After a dramatic election night, where change was the operative word nationally, locally in Croydon, Labour fell short of painting the Borough red.

In this part of Greater London, the electoral battleground has moved from the centre of the borough to the South. Once a true-blue commuter belt, Croydon South has been hit hard economically since Liz Truss’s brief stint as Prime Minister and Kwasi Kwarteng’s disastrous mini budget. Chris Philp, the sitting MP – more often used to weighing his votes – was forced to scrap to defend his circa 10,000 majority.

Philp clung on with a reduced majority of just 2,313. He will be relieved as polls had predicted a Labour victory in this seat.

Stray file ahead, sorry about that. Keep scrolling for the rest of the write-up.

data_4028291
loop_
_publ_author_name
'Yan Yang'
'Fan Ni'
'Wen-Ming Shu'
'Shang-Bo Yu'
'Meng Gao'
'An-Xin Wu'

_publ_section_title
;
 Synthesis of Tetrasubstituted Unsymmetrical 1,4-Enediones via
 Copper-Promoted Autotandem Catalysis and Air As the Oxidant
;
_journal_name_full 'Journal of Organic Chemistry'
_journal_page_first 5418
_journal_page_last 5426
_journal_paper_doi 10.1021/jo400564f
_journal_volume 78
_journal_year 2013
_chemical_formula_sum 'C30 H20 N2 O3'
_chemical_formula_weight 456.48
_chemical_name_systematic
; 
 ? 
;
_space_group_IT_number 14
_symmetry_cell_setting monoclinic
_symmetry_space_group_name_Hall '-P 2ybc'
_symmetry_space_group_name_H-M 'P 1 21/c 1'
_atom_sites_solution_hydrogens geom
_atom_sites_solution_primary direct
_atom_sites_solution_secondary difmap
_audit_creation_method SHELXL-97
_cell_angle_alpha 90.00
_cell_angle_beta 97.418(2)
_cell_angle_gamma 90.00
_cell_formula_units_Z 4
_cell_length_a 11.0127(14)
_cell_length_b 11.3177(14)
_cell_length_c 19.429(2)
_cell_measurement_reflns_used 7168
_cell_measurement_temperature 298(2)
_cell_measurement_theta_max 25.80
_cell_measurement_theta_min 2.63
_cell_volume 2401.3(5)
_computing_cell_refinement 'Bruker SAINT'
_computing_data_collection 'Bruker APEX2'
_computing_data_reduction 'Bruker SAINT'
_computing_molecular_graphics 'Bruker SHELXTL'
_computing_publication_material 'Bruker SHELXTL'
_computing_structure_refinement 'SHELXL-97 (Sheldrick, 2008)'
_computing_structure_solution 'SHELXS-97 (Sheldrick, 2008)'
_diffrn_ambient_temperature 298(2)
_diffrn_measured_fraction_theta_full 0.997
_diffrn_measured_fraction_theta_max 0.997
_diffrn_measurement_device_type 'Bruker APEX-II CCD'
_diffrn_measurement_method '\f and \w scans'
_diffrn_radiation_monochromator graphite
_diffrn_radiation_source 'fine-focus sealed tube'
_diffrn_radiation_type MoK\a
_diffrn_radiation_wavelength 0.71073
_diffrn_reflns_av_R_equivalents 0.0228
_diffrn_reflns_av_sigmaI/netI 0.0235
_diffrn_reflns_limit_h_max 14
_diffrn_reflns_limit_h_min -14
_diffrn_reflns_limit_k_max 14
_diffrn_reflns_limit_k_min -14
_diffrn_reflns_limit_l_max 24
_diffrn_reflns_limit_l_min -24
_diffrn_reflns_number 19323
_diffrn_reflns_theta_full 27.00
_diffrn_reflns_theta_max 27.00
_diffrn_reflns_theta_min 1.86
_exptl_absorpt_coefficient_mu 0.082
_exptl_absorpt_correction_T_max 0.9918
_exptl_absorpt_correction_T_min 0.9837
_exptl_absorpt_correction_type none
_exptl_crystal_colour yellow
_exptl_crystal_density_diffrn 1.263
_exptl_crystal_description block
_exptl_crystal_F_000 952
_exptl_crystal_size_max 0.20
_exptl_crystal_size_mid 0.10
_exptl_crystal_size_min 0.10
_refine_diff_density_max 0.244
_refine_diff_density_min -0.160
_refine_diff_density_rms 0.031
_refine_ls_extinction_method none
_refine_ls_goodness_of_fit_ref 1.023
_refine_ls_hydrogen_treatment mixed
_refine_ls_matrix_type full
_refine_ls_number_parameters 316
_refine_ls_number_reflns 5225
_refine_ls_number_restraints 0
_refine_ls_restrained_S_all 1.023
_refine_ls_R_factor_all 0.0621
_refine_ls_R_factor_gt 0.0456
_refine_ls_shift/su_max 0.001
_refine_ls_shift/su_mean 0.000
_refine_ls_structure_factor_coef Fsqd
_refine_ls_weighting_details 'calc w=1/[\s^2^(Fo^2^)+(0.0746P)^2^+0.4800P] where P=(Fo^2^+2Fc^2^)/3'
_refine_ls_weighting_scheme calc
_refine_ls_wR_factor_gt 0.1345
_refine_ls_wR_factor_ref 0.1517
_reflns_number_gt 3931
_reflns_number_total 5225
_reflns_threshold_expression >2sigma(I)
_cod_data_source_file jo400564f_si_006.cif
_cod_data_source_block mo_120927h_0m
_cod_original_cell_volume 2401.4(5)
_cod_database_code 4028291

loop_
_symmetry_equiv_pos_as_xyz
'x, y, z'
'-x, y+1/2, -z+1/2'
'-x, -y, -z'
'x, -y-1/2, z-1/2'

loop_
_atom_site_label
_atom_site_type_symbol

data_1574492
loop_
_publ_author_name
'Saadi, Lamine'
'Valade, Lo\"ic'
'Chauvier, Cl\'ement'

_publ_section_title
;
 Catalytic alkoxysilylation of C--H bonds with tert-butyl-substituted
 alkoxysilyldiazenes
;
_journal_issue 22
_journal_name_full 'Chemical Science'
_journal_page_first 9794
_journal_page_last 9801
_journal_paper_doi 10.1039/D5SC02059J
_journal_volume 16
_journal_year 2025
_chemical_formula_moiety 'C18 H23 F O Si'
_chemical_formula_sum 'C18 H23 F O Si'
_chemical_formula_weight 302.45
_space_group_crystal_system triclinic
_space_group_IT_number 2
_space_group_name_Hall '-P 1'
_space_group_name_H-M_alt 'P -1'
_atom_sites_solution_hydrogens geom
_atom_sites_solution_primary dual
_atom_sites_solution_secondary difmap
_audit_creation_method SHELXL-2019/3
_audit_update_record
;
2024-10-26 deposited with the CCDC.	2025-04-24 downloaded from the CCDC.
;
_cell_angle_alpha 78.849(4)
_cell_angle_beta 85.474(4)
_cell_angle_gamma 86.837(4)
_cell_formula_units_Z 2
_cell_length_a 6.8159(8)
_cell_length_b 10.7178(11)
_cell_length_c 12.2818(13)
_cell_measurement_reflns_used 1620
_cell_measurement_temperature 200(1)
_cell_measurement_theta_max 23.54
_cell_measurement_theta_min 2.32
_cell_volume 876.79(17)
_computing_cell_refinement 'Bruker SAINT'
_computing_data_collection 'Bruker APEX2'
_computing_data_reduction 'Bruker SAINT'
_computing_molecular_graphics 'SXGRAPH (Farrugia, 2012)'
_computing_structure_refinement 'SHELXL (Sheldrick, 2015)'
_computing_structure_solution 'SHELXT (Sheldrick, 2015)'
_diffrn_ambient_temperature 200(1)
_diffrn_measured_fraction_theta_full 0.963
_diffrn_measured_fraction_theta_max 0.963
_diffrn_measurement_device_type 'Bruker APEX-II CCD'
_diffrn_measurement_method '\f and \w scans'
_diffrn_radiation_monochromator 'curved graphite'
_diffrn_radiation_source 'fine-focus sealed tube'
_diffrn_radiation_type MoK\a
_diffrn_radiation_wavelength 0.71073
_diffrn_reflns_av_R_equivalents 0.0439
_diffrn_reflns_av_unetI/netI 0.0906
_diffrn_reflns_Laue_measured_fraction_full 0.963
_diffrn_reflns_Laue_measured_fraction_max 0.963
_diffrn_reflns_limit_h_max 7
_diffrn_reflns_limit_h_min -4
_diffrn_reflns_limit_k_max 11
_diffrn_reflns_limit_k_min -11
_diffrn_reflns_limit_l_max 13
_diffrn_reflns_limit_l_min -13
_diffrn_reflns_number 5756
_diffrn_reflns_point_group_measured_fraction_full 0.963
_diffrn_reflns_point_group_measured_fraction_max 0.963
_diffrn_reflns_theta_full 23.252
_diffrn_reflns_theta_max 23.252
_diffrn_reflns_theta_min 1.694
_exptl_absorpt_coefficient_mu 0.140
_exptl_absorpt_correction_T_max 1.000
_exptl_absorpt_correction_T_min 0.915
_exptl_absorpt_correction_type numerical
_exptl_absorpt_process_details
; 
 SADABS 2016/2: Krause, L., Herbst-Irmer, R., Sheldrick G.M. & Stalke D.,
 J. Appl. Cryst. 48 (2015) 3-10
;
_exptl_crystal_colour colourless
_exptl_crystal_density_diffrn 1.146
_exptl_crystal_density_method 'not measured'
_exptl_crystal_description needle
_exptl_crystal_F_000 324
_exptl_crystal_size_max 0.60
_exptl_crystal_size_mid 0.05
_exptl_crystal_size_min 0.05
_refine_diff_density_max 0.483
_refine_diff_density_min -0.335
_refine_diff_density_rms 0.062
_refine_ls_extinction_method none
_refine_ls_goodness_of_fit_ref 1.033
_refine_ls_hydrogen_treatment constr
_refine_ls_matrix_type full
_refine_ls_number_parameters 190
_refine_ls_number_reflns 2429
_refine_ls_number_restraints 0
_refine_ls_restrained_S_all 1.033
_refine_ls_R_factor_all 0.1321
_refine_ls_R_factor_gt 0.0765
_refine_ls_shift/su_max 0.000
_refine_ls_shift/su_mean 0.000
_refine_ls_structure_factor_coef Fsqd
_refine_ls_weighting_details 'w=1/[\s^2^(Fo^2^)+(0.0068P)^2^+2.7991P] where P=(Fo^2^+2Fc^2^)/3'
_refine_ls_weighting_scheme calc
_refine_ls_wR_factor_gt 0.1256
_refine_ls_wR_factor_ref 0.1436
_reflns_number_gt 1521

Philp has long campaigned against development in his constituency and his re-election will point to more of the same in the coming years. Indeed, local Conservatives will cling to this result as a positive on a dark night nationally as evidence that they will be able to motivate their core support and retain the Borough mayoralty in 2026. Labour will feel this is a missed opportunity to extend their influence in the south of the borough.

Labour comfortably retained the other Croydon constituencies, with front benchers Steve Reed (Streatham and Croydon North) and Sarah Jones (Croydon West) duly elected. Natasha Irons, a former LB Merton Cllr, won Croydon East with ease in what once would have been a marginal seat.

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